• July 09, 1966

    Note on a Conversation with the First Secretary of the Soviet Embassy, Comrade Sverev, on 8 July 1966 from 11:00 a.m. to 12:40 p.m. at the Soviet Embassy in Hanoi

    Conversation with First Secretary of the Soviet Embassy, Sverev, describing the Vietnamese attitude toward China as becoming colder. At the same time, printing of China's anti-Soviet propaganda has become more limited and the Vietnamese appear grateful for Soviet aid. Sverev also estimates that there are over 200,000 Chinese troops stationed in North Vietnam.

  • July 17, 1966

    Ho Chi Minh's Appeal to the Vietnamese Nation to Fight Against the Americans

    Ho Chi Minh discussed the American military escalation: The deployment of troops in South Vietnam, the use of chemical poisons and napalm, the bombing of the North, etc. He said that the only way peace can be achieved is by the US pulling out from Vietnam and accepting the DRV's 4 points and the NLF's 5 points. Ho Chi Minh then called on the Vietnamese nation to keep on fighting until victory.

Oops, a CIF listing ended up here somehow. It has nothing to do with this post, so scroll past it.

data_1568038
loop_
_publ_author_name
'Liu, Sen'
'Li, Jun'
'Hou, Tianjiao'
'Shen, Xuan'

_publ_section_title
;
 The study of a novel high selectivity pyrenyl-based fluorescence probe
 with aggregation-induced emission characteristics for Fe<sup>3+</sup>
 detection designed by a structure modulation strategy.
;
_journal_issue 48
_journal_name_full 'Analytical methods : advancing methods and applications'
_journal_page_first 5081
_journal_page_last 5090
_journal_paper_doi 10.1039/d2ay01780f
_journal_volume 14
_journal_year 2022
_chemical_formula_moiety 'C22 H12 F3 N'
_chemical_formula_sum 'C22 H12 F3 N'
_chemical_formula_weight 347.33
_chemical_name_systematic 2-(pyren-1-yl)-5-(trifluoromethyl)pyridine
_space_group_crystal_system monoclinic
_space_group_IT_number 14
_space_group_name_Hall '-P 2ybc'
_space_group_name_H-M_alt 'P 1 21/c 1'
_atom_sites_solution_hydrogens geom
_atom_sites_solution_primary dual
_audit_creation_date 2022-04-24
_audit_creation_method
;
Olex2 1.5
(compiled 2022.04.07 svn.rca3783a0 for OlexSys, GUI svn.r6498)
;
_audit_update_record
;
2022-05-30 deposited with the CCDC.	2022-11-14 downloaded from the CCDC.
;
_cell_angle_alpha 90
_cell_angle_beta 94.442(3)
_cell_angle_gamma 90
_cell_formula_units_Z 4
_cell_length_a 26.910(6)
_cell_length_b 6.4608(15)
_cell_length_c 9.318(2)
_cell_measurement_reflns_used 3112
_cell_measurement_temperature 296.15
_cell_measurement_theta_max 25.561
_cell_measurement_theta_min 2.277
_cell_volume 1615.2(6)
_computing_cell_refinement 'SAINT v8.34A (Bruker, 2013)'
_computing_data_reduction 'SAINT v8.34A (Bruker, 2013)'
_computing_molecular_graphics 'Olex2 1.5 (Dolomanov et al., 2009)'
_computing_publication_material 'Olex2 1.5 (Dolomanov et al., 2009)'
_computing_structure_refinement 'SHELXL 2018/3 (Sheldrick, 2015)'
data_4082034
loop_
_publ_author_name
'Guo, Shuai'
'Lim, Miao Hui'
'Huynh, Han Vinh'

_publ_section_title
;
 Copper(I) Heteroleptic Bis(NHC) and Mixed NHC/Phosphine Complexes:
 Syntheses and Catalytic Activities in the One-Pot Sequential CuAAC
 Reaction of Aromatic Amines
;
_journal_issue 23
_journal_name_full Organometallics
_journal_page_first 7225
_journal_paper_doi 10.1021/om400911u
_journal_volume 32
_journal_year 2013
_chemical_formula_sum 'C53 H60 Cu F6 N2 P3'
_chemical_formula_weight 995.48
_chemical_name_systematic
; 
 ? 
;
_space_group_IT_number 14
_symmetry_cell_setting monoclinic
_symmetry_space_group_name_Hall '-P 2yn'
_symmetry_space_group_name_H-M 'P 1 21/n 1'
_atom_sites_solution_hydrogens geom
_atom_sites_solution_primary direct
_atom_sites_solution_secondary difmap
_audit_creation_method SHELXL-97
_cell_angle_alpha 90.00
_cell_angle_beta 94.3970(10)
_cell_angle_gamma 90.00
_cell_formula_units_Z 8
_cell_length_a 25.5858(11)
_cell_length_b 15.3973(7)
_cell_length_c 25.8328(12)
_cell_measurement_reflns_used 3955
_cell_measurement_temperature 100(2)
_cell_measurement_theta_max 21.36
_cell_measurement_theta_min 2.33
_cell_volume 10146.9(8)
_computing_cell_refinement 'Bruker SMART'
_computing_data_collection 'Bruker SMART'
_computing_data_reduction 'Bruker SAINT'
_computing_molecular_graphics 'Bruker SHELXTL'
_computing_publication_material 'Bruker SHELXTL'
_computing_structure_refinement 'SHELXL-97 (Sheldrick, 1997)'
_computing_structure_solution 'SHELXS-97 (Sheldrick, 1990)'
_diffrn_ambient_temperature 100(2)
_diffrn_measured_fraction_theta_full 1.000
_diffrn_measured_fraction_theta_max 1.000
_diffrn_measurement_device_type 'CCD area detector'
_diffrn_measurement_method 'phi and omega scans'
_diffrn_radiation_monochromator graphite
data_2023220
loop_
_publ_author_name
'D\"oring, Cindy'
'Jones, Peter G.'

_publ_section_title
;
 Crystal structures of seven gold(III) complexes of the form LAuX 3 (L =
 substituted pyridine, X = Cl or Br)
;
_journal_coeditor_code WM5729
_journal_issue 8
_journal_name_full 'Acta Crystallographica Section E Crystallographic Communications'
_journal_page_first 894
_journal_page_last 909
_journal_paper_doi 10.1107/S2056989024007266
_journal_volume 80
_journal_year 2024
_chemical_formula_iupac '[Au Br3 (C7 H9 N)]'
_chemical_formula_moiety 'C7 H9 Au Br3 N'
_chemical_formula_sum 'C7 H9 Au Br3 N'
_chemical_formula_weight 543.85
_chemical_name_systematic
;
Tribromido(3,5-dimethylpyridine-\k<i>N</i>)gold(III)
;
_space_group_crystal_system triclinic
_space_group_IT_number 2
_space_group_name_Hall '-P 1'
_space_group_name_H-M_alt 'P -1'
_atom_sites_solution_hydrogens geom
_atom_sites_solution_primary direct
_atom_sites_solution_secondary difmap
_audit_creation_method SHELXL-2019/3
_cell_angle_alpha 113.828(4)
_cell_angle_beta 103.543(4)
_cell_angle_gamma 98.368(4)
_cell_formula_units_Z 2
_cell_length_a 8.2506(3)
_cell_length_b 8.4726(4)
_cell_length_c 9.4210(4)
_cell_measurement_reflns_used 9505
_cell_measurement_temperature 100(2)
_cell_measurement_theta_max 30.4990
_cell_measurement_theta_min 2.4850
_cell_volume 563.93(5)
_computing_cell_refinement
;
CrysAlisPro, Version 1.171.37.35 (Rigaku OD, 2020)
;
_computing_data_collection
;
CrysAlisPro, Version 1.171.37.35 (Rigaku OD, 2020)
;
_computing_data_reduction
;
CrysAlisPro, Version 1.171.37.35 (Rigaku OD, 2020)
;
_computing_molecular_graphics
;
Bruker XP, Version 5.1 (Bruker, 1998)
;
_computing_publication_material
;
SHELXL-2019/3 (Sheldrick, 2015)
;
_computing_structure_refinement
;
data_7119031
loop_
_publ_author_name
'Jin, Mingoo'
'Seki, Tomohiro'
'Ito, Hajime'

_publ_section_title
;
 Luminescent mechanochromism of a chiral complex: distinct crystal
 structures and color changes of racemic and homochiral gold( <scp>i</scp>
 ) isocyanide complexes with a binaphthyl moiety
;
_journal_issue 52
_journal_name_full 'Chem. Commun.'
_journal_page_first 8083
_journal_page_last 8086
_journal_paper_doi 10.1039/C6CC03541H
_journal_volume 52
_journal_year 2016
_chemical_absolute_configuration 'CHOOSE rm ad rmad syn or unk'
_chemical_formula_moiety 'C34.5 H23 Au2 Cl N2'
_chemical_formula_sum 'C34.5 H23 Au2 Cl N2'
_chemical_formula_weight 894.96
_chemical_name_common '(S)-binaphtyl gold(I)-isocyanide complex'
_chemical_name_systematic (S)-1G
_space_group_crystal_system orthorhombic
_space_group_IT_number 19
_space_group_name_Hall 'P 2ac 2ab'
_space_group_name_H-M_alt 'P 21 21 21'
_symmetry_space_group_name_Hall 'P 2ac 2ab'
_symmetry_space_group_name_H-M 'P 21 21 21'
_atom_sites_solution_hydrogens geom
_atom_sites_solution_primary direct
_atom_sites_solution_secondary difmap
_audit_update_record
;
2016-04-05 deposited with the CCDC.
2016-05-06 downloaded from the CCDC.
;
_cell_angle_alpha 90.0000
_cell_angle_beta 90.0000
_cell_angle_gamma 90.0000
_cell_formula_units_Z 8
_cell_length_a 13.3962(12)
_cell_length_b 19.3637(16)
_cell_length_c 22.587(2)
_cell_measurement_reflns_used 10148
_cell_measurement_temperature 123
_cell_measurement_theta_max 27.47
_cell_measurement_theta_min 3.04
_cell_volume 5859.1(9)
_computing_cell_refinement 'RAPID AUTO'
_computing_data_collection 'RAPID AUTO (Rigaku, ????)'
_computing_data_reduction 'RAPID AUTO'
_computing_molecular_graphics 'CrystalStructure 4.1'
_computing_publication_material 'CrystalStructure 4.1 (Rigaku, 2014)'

• August 23, 1966

    Discussion between Zhou Enlai, Pham Van Dong and Hoang Tung

    Zhou Enlai proposes sending more military personnel to Vietnam, he also criticizes Vietnamese press for writing about historical Chinese aggressions toward Vietnam.

  • August 23, 1966

    Memorandum, P. Ivashutin to CC CPSU on US Military Attaché Colonel Fitzgerald

    Report on comments made by the United States military attaché, Colonel Fitzgerald, on the Soviet Union's potential leading role in negotiations to end the Vietnam War.

  • September, 1966

    Information on the Visit of a Czechoslovak Party and Government Delegation Headed by [Czechoslovak Prime Minister] Comrade Lenart in North Vietnam, 24-28 September 1966

    Information on a Czechoslovak delegation to the DRV. The Czechoslovak delegation assess the Vietnamese situation and determine that the Vietnamese successes are overestimated while American strength and fighting potential are underestimated. The Czechoslovak and Vietnamese groups disagree on China, with the Czechoslovak delegation saying the Vietnamese are simply unable to take a stance against China because it would jeopardize the aid they are receiving.